Trucking Statistics and New Laws to Improve Safety

Texas is criss-crossed by numerous major highways, with commercial trucks and 18-wheelers frequently traveling great distances through the state. Unfortunately, the statistics for an 18-wheeler accident is grim; over 98% results in at least one fatality. Not enough emphasis can be placed on ensuring road safety when it comes to operating big rigs because it is so often catastrophic for the other party. This is why there are so many rules governing commercial motor vehicles and why the penalties for non-compliance so stiff.

It has become even more rigorous as a new law comes into effect to further reduce the incidence of big rig accidents on US highways. The Moving Ahead for Progress for the 21st Century or MAP-21 was signed into law by President Obama on July 6, 2012. MAP-21 seeks to bolster the teeth of the Federal Motor Carrier Safety Administration (FMCSA) in enforcing safety rules and regulations. Under MAP-21, several carriers have been given cease and desist orders for failing to comply with the FMCSA regulations. This has made the message to other carriers loud and clear that the government is determined to reduce the number of unfit CMVs and incompetent CMV drivers operating on American highways.

MAP-21 supports the FMCSA strategic framework for improving CMV safety through the following core principles:

  • Raise the thresholds for entry into the CMV industry
  • Require CMV carriers and drivers to comply with safety standards or cease operations
  • Weed out carriers whose CMVs fail to meet safety standards, and CMV drivers who are incompetent and unfit to travel on US roads

MAP-21 went into effect on October 1, 2012, and provides more funds for the FMCSA to implement its Highway Safety Improvement Program which focuses on infrastructure safety and safety programs to reduce 18-wheeler accident and highway fatality statistics.

The aggressive campaign to prevent highway accidents is laudable, but there are always those who slip through the cracks. If you suffered injuries in an 18-wheeler accident and you believe it was due to negligence, it is your duty to file a suit against the driver and carrier to discourage such behavior. An experienced truck accident lawyer can be an invaluable ally if you decide to take legal action. Taking legal action may also make the FMCSA stand up and notice, and properly sanction the parties responsible.

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Truck Accident Prevention and Hours of Service Regulations

Hours of Service (HOS) federal regulations that cover commercial motor vehicle (CMV) drivers are designed to prevent fatigue-related truck accidents. A CMV is generally used for interstate commerce and satisfies any of the following:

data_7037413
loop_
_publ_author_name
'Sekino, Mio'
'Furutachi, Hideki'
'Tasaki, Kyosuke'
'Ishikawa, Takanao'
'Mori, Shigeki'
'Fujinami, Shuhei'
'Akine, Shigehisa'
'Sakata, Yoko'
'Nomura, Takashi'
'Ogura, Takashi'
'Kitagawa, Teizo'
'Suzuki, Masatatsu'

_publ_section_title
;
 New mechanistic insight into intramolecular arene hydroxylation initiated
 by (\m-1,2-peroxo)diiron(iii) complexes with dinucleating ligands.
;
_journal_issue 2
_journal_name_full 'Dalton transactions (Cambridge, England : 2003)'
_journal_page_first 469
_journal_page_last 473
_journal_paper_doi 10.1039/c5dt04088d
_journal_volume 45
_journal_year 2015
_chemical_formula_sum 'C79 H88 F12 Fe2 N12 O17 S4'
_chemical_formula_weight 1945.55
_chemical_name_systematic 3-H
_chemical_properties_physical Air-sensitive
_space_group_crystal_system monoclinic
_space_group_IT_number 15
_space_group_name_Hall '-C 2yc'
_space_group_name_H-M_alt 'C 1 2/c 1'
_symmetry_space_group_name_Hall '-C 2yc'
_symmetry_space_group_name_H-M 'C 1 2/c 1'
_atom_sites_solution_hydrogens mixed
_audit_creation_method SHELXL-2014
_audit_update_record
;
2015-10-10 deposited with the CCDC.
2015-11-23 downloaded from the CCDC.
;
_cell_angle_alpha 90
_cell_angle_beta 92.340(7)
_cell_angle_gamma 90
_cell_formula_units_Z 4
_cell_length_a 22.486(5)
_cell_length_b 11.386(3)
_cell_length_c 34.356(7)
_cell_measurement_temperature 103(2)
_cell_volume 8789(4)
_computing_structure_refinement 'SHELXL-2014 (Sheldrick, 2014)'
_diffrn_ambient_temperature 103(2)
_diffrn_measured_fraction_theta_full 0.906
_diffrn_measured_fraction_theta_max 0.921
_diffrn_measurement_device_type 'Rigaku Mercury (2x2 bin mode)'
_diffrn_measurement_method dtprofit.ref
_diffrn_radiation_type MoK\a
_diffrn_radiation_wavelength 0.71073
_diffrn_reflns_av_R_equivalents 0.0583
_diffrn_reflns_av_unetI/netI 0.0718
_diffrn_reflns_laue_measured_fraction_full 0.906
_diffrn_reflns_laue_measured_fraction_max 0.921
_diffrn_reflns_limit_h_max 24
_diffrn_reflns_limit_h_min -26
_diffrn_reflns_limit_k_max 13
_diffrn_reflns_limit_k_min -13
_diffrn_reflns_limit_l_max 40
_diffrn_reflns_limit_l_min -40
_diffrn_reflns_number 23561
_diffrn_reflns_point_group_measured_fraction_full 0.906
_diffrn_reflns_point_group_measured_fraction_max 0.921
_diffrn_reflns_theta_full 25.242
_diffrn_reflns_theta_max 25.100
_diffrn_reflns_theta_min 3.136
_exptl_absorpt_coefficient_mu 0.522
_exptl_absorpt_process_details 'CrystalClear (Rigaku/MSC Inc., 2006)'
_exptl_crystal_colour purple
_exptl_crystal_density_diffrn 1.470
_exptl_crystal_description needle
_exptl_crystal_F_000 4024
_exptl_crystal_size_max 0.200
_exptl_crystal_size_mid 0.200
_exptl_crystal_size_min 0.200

• More than 10,001 pounds
  • Weight rating of 10,001 or more
  • Transports 16 or more people without compensation
  • Transports 9 or more people with compensation
  • Transports hazardous materials in quantities requiring the use of placards

The newest version of HOS regulations was published on December 27, 2011 and was effective two months later on February 27, 2012. Full compliance is mandatory by July 1, 2013. The American Trucking Association has petitioned for a review of these rules before the District of Columbia Court of Appeals.

The new rules include rules for the 34-hour restart, where drivers could clock in 70 hours per week after a 34-hour stretch off-duty. Two rest breaks of 30 minutes each are also mandated for night-driving (based on home terminal time) between 1 and 5 in the morning.

There are two categories for drivers under HOS regulations: property-carrying and passenger-carrying.

Property-carrying CMV

  • Maximum of 11 hours driving after 10 hours off-duty
  • Drivers may not drive beyond the 14th hour after coming off duty
  • Maximum of 60 hours on duty in a 7-day period or 70 hours over 8 days
  • Sleeper berth equipped trucks: minimum of 8 hours in the berth within the 10-hour mandatory off duty

Passenger-carrying CMV

  • Maximum of 10 hours driving after 8 hours off-duty
  • Drivers may not drive beyond the 15th hour after coming off duty
  • Maximum of 60 hours on duty in a 7-day period or 70 hours over 8 days
  • Sleeper berth equipped trucks: may split the mandatory 8 hour off duty into two periods provided neither is less than 2 hours

Civil penalties apply for CMV drivers who violate the prescribed time limits, or who fail to follow mandatory break periods. If it can be proven that a fatigue-related truck accident resulting in an injury occurred due to a violation of the HOS, the injured party may be eligible to file for compensation from the party responsible for their losses, whether that is the truck driver himself / herself, or the company that employs the driver.

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